A world without gas caps is here

Replacing cracked or damaged gas caps is one way to make a vehicle more eco-friendly. Photo by Metro Creative Graphics
Replacing cracked or damaged gas caps is one way to make a vehicle more eco-friendly. Photo by Metro Creative Graphics

Dear Car Talk:

In a recent column, you talked about how a vehicle’s emissions system monitors itself for leaks. And that if a gas cap is loose and lets vapors escape, that will turn on the check engine light.

Well, neither my 2019 GMC Terrain nor my wife’s 2021 Honda Accord even have a gas cap. And I’m pretty sure they were not stolen! How is that possible? There is no way for the tank to be pressurized without a cap. And gas fumes can certainly evaporate and escape through the filler spout.

What’s going on, Ray? -- Scott

Ray Magliozzi
Ray Magliozzi

RAY: Oh no. GMC and Honda forgot to order gas caps!

Actually, I think Ford was the first manufacturer to go “capless.” It’s not really capless. The cap is just on the inside now. It’s a spring-loaded flap located just inside the filler opening.

When you insert the fuel nozzle, it pushes the cap out of the way and allows you to add fuel. When you remove the nozzle, the internal cap springs back into place. It has a rubber O-ring around it to seal the filler opening and keep both gasoline and vapors from escaping.

So it works exactly like a gas cap does, except you never have to remove it, replace it, tighten it or go back to the gas station because you accidentally left it on top of the pump and drove away. A week ago.

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These capless filler necks have been around for years now, and they seem to work great.

The only downside is that if you need to add emergency fuel -- from a can with a flexible hose, for instance -- you can damage the cap mechanism. So, several companies, like Ford and Honda, include a little plastic spout to use just for that purpose. You can check your owner’s manual to see if your car has one, and where it’s stored.

Think of the world without gas caps like wireless internet, Scott. The lack of a wire doesn’t mean you can’t check your email. It just means you no longer have a wire to trip over.

Jump starts can be more complicated with newer cars

Dear Car Talk:

We live in Minnesota and have two 2009 cars, which we park on the street. Last winter, the battery failed on one of our cars when the temperature had been below minus 10 degress for ... awhile.

As sensible Minnesotans do, we have jumper cables in the trunk. A friendly shopkeeper offered to let us jump our car off of hers. White on white -- red on red -- but there were no white and red terminals on her newer, more modern battery! It was a more recent Chevrolet. Please explain! -- Sharon

RAY: Jump-starting is more complicated than it used to be, Sharon. Just like feeding a family of four.

You used to be able to throw some slop on four plates, and everybody was happy. Now one person is vegan, another is pescatarian, one is lacto-ovo and the fourth one refuses to eat breadcrumbs.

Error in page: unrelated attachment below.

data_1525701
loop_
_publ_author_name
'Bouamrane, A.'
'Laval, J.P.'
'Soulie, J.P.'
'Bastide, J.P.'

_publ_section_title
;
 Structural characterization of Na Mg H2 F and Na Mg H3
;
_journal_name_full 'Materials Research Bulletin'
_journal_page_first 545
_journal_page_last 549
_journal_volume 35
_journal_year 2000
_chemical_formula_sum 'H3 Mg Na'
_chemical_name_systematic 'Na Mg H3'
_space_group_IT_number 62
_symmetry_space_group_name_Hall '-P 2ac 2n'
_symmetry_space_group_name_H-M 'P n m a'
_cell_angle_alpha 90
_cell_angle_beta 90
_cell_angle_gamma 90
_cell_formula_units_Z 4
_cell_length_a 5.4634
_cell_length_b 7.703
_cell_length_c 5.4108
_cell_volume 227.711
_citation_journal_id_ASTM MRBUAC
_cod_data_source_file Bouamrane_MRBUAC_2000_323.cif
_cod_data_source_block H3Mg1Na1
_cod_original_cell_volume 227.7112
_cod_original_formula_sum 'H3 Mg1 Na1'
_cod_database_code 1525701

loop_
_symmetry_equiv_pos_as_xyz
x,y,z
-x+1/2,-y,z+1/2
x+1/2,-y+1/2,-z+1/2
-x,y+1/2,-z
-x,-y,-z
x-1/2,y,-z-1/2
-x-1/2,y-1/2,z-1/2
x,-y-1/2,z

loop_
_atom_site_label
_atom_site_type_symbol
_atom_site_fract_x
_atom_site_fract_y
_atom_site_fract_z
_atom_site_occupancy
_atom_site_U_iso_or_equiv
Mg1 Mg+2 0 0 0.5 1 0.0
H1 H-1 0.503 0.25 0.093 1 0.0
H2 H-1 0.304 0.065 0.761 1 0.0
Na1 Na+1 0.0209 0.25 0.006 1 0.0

Cars used to have two, easily accessible and clearly marked battery terminals. But now, lots of manufacturers don’t want you getting anywhere near the battery. And some batteries aren’t even under the hood anymore.

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Many now have “jump points,” which are standalone, remote terminal ends designed just for jump-starting.

So, if you either don’t see the battery, see the battery but can’t reach a terminal, or see the battery, but don’t see a plastic cover with a plus sign or the letters “POS” on it, check the owner’s manual for the position of the jump points in the engine.

By the way, every car my late brother Tom owned had the letters POS on it. But in his case, they had periods after each letter.

Anyway, the jump points will usually have a plastic covering and will have that same plus sign or POS designation for the positive terminal. Once you find that, remove the plastic cover and attach your positive cable to that metal post.

The approved order is positive dead car to positive live car. Then negative live car and negative dead car. Then duck.

Actually, we recommend that instead of attaching the final jumper clamp to the negative terminal of the dead car, you attach it to a solid, substantial, bare piece of metal in the engine, like the engine block. That way, when that last connection creates a small spark, it won’t be near the battery.

You can also use the engine block as a negative terminal if you can’t reach the negative terminal or if the car doesn’t provide a negative jump point for you.

But if you’re in doubt about how to do it, call for help. Don’t risk your safety or your car’s electronics, unless you’re in imminent danger of being eaten by mountain lions.

Once you’re done and you’ve got your car running, Sharon, the next step would be to move to Florida. Minus 10? Really?

Got a question about cars? Write to Ray in care of King Features, 628 Virginia Drive, Orlando, FL 32803, or email by visiting the Car Talk website at www.cartalk.com.